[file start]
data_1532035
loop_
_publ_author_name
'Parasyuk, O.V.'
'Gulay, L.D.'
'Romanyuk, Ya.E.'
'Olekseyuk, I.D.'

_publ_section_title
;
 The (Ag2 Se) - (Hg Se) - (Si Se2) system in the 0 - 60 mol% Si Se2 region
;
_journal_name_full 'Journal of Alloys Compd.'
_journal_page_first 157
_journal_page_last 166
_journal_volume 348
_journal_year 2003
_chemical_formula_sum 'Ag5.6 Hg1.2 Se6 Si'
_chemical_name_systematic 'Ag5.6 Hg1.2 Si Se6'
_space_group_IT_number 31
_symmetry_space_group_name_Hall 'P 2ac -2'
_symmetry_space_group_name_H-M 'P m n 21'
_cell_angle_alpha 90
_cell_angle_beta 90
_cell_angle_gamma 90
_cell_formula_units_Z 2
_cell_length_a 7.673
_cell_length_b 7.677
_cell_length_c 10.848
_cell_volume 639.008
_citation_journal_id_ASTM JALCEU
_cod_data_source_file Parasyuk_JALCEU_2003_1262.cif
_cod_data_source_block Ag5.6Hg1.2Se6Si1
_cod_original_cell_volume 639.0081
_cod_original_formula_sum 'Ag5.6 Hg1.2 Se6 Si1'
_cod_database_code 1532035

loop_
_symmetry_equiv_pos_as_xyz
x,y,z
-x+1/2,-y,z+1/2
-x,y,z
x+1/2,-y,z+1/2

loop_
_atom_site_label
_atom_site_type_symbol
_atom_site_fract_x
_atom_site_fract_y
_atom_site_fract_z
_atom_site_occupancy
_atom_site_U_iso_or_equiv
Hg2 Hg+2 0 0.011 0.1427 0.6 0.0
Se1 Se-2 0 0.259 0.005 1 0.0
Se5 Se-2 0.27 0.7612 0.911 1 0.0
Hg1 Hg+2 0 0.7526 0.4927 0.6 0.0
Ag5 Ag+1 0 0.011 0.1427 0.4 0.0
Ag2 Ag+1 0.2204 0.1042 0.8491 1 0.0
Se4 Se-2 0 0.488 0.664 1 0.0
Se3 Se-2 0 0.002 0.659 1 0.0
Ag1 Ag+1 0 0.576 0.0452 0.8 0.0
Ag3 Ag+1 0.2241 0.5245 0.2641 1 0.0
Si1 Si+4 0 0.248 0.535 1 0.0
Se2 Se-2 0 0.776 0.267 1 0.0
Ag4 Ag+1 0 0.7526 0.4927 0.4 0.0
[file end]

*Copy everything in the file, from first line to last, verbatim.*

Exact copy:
data_1532035
loop_
_publ_author_name
'Parasyuk, O.V.'
'Gulay, L.D.'
'Romanyuk, Ya.E.'
'Olekseyuk, I.D.'

_publ_section_title
;
 The (Ag2 Se) - (Hg Se) - (Si Se2) system in the 0 - 60 mol% Si Se2 region
;
_journal_name_full 'Journal of Alloys Compd.'
_journal_page_first 157
_journal_page_last 166
_journal_volume 348
_journal_year 2003
_chemical_formula_sum 'Ag5.6 Hg1.2 Se6 Si'
_chemical_name_systematic 'Ag5.6 Hg1.2 Si Se6'
_space_group_IT_number 31
_symmetry_space_group_name_Hall 'P 2ac -2'
_symmetry_space_group_name_H-M 'P m n 21'
_cell_angle_alpha 90
_cell_angle_beta 90
_cell_angle_gamma 90
_cell_formula_units_Z 2
_cell_length_a 7.673
_cell_length_b 7.677
_cell_length_c 10.848
_cell_volume 639.008
_citation_journal_id_ASTM JALCEU
_cod_data_source_file Parasyuk_JALCEU_2003_1262.cif
_cod_data_source_block Ag5.6Hg1.2Se6Si1
_cod_original_cell_volume 639.0081
_cod_original_formula_sum 'Ag5.6 Hg1.2 Se6 Si1'
_cod_database_code 1532035

loop_
_symmetry_equiv_pos_as_xyz
x,y,z
-x+1/2,-y,z+1/2
-x,y,z
x+1/2,-y,z+1/2

loop_
_atom_site_label
_atom_site_type_symbol
_atom_site_fract_x
_atom_site_fract_y
_atom_site_fract_z
_atom_site_occupancy
_atom_site_U_iso_or_equiv
Hg2 Hg+2 0 0.011 0.1427 0.6 0.0
Se1 Se-2 0 0.259 0.005 1 0.0
Se5 Se-2 0.27 0.7612 0.911 1 0.0
Hg1 Hg+2 0 0.7526 0.4927 0.6 0.0
Ag5 Ag+1 0 0.011 0.1427 0.4 0.0
Ag2 Ag+1 0.2204 0.1042 0.8491 1 0.0
Se4 Se-2 0 0.488 0.664 1 0.0
Se3 Se-2 0 0.002 0.659 1 0.0
Ag1 Ag+1 0 0.576 0.0452 0.8 0.0
Ag3 Ag+1 0.2241 0.5245 0.2641 1 0.0
Si1 Si+4 0 0.248 0.535 1 0.0
Se2 Se-2 0 0.776 0.267 1 0.0
Ag4 Ag+1 0 0.7526 0.4927 0.4 0.0